Does your child question everything he needs to do for school? Does he want to know how things work or why things happen? You may have a budding scientist on your hands. A kid filled with curiosity and always wondering how things work is a scientist in the making.
Well enter cars and speed then we have a wonderful activity for my son. We decided to test out different vehicle modifications to see if we could make his vehicle go faster.
If you love this activity, you must try this Catapult STEM Activity with Popsicle Sticks.
We discussed how we wanted to set up our course, we needed a start and finish line because we wanted to start and stop the timer at the exact same spot.
For our car, my son had built one out of K’Nex pieces because it has a motor that we could wind up. I asked him how he was going to know how much he needed to wind up the car each time so he decided to add another piece of tape to the starting place where he’d pull back the car from.
He used the stopwatch on my phone to time his car. I asked him how we knew we would have the right time. As in sometimes, perhaps you were a bit late to start or stop the timer. And he decided that he wanted to test it out three times to see which one had the fastest time.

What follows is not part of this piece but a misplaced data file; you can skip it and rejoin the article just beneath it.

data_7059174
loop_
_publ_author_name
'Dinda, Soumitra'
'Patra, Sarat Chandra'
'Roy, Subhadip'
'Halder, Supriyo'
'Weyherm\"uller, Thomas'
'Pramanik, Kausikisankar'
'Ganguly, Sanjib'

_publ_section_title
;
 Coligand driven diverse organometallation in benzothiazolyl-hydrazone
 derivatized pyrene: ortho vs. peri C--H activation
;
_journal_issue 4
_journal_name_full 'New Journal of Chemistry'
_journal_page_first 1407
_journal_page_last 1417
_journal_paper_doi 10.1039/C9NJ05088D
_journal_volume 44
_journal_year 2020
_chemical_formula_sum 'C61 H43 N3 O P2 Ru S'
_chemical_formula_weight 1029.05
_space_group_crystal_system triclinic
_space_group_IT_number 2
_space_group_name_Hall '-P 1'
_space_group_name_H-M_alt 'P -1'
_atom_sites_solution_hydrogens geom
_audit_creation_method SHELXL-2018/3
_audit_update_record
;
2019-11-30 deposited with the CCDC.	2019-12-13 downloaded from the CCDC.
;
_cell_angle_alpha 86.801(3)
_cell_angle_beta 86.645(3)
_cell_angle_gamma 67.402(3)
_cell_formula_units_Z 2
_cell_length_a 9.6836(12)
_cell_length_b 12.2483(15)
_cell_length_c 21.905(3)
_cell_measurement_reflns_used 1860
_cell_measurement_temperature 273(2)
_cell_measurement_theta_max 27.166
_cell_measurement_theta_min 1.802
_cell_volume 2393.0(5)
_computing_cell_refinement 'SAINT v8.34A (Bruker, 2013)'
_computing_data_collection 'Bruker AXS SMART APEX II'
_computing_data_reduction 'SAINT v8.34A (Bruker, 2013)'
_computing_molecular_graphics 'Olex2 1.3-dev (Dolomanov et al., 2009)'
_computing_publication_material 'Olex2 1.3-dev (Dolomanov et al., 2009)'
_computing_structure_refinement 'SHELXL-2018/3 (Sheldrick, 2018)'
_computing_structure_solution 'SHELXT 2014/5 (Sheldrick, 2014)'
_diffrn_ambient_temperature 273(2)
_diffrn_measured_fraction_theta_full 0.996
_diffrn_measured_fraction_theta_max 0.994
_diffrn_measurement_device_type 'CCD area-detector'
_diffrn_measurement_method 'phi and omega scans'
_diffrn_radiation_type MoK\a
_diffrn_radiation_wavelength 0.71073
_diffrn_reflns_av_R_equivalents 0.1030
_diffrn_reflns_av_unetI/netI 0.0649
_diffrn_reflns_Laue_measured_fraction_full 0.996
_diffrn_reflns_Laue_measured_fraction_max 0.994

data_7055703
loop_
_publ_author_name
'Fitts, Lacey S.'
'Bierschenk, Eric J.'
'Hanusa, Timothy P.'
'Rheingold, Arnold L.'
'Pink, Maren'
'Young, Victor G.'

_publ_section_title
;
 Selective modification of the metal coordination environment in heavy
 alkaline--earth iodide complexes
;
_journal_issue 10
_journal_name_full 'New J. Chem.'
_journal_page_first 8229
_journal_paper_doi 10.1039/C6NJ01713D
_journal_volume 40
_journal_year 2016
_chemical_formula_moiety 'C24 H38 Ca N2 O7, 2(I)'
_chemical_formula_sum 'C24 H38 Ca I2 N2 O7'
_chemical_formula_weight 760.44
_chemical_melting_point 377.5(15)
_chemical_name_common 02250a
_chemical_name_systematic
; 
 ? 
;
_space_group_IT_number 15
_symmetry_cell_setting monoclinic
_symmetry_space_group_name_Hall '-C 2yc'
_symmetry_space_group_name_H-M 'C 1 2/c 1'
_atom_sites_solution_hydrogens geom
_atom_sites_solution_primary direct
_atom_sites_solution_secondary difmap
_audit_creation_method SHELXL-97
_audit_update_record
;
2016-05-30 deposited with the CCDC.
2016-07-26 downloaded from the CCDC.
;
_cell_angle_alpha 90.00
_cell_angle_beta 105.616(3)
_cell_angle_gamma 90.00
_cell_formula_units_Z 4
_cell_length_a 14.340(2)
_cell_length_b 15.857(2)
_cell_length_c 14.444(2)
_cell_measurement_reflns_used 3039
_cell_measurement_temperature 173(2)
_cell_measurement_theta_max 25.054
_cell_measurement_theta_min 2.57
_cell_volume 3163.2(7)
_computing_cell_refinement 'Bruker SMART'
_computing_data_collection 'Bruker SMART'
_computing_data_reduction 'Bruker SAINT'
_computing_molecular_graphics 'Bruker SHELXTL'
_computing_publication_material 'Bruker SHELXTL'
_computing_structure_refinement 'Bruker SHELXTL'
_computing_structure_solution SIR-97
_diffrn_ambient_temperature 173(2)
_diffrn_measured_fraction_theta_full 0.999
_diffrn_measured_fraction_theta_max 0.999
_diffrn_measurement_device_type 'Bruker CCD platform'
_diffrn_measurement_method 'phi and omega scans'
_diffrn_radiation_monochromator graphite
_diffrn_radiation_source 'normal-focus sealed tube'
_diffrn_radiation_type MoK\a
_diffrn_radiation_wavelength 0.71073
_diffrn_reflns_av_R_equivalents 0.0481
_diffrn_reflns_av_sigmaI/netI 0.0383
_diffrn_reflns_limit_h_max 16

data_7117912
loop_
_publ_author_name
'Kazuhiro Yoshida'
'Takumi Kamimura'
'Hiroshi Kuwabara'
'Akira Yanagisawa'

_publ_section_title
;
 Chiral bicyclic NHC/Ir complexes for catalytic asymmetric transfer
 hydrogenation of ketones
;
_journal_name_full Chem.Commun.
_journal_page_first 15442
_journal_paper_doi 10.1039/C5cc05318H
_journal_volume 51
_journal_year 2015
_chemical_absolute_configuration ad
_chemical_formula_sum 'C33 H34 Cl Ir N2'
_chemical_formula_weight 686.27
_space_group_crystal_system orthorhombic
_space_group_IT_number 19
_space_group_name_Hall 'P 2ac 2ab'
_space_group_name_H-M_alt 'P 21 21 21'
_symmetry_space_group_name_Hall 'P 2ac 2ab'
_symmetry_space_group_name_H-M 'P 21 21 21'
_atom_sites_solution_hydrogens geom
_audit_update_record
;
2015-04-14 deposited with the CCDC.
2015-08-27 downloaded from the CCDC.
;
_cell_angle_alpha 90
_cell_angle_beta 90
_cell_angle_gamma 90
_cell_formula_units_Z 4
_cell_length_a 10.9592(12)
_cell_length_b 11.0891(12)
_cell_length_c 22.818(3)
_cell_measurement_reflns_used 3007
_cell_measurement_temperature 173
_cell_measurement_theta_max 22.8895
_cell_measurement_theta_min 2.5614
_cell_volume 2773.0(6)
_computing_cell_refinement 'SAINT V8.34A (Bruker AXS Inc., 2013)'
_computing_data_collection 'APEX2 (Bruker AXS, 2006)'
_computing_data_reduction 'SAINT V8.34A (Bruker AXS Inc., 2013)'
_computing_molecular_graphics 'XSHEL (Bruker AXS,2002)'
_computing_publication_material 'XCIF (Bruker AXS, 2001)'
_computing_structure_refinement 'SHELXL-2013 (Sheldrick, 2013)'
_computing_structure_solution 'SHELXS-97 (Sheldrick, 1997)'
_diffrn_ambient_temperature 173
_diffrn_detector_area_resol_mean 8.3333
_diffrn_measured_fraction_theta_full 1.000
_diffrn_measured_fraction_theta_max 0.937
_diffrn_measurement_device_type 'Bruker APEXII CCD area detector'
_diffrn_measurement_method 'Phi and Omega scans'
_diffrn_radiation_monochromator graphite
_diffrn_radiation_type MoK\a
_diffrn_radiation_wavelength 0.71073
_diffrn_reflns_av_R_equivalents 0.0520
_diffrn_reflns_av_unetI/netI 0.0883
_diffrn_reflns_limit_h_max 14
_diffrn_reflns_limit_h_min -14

We used the printable to record our times and then I showed him how to calculate the average with a calculator since we haven’t covered long division with decimals yet.
I then asked him to change one thing. We talked about variables and how we did tests by changing one thing so we could find the best way to create the fastest car. So we changed the wheels and used bigger wheels the first time.
After we found the best wheels, he decided to change how long the vehicle was, the rods that held the wheels were shortened and he found that made it even faster.
The images are of my daughter since he seemed to be camera shy but she had fun racing his car. They then decided to build a bridge over the finish line to see if they could aim the car in there.
When the bridge was only one rod long, it was too small for his sister to get the car through the bridge so he widened it for her.
Want to test your own vehicle? Get the free car testing printable to create your own experiments and test new modifications.
The printable includes one page to test 2 variables and then 3. There’s a place to put in the time for the 3 trials and then to calculate the average to see which one is fastest.
Take a look at the other posts in the 28 days of STEAM series.